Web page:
THIS is a story about Malaysia.

It is a spot on earth blessed with everything: water, oil, natural gas, palm oil, rubber, best diving spots in the world, postcard-perfect beaches, universal education, affordable healthcare, a sprinkling of different cultures and food most people can only dream about and last but not least, unbelievable hospitality.

We have it all.

But we seem determined to destroy our paradise.
Not a day goes by without a headline telling us that all is not well. ‎Child dies after a beating in a religious school. Pastor abducted in broad daylight. Three out of four Malaysians unable to muster RM1,000 in an emergency. Nearly 100,000 civil servants on the cusp of bankruptcy. Conveyor belt of graduates facing a lifetime on the margins.

These headlines tell a deeper story of failure of planning and public policy and the disregard for the rule of law.

But these shortcomings can be fixed with the right people in Putrajaya.  ‎

‎More onerous is the job of reversing the poisoning of hearts and minds that has been going on for so many years; the insidious attempt to make us see each other as enemies.

Sadly, we have leaders, politicians, religious scholars and little Napoleons hell bent on taking the country down a ruinous path.

To gain political power or to hold on to power, they are willing to play the religious and racial card with wanton disregard to the damage it is doing to the real treasure of Malaysia: Malaysians.

‎As the country pauses to dissect and digest the divisive rhetoric at the just-concluded annual congress of PAS, it is worth noting that what Abdul Hadi Awang and his friends offered was just the appetiser.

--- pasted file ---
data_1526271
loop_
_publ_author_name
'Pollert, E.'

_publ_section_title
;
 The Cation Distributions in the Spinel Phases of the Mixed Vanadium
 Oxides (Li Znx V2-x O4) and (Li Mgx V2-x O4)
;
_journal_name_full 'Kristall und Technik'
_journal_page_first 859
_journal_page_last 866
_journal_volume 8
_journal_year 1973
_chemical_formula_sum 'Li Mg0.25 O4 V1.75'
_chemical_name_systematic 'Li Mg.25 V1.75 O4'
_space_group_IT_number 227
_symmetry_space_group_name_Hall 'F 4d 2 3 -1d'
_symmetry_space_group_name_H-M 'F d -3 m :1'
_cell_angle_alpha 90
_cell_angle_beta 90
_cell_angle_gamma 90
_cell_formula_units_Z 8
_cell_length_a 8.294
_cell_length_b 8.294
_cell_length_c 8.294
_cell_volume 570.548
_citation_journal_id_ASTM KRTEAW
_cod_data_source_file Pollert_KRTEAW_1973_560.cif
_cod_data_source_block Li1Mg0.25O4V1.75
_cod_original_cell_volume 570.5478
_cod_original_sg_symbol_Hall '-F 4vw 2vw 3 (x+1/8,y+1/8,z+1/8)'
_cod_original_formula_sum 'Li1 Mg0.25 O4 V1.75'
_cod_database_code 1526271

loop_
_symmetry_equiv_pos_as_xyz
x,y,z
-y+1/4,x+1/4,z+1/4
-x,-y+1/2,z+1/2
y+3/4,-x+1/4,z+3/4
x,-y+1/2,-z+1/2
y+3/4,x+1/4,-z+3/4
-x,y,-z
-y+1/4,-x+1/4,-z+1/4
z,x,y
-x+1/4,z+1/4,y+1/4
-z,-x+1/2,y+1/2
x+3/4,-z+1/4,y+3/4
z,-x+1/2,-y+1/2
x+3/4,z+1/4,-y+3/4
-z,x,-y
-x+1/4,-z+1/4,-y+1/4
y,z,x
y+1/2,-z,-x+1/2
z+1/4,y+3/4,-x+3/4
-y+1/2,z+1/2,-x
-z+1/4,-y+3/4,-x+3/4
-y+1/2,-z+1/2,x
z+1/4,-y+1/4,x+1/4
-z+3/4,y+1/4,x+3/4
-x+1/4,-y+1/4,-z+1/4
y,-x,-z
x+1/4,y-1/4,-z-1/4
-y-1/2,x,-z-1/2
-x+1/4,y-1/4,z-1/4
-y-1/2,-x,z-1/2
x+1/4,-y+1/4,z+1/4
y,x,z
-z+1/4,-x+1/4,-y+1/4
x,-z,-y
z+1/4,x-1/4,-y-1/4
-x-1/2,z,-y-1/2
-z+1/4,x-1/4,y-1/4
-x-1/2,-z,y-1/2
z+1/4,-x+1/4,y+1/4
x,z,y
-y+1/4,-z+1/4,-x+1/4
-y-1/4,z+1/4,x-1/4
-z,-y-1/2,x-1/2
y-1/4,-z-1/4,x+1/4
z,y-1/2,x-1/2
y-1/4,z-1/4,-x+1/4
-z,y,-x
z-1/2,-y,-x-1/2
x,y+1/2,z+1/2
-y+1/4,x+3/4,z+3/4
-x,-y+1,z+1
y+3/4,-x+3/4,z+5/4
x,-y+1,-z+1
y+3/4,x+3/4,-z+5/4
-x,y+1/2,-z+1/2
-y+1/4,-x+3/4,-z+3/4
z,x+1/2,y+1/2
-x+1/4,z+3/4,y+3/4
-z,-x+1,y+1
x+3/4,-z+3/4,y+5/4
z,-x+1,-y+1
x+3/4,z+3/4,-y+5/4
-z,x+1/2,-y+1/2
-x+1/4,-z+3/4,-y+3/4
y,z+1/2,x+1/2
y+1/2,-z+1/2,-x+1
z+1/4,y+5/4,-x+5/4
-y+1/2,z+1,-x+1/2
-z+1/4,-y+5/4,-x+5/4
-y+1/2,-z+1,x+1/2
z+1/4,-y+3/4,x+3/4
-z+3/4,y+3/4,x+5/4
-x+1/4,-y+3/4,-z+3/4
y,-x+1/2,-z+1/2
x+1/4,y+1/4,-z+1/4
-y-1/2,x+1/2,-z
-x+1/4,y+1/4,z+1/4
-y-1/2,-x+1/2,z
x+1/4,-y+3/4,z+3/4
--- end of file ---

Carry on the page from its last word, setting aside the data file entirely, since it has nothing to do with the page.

There will be a spike in the them versus us; Muslim versus non-Muslim; Malay versus non-Malay discourse in the run-up to the 14th general election (GE14).

‎In the Umno camp, strategists believe that they have a bankable plan to defeat Pakatan Harapan – push the Malay-Muslim agenda to the extreme right and watch the pact of PKR, DAP, Amanah and Bersatu stumble and implode.


They believe that PKR and Bersatu will attempt to follow the Umno move to the right to prove their Malay credentials. In doing so, PKR and Bersatu will be slammed publicly by DAP politicians and the opposition coalition will be hit by in-fighting.

A sound election, perhaps. But at what cost?

The casualties of this strategy will be ordinary Malaysians.

More and more, we will see each other as strangers. More and more, that poisonous bile spewed by politicians and religious leaders will lead us to view each other with suspicion, disdain even.

More and more, we will view everything about Malaysia as a zero-sum game.

A real sad day when this blessed spot of earth with so much loses its biggest treasure: Malaysians with love and empathy for each other.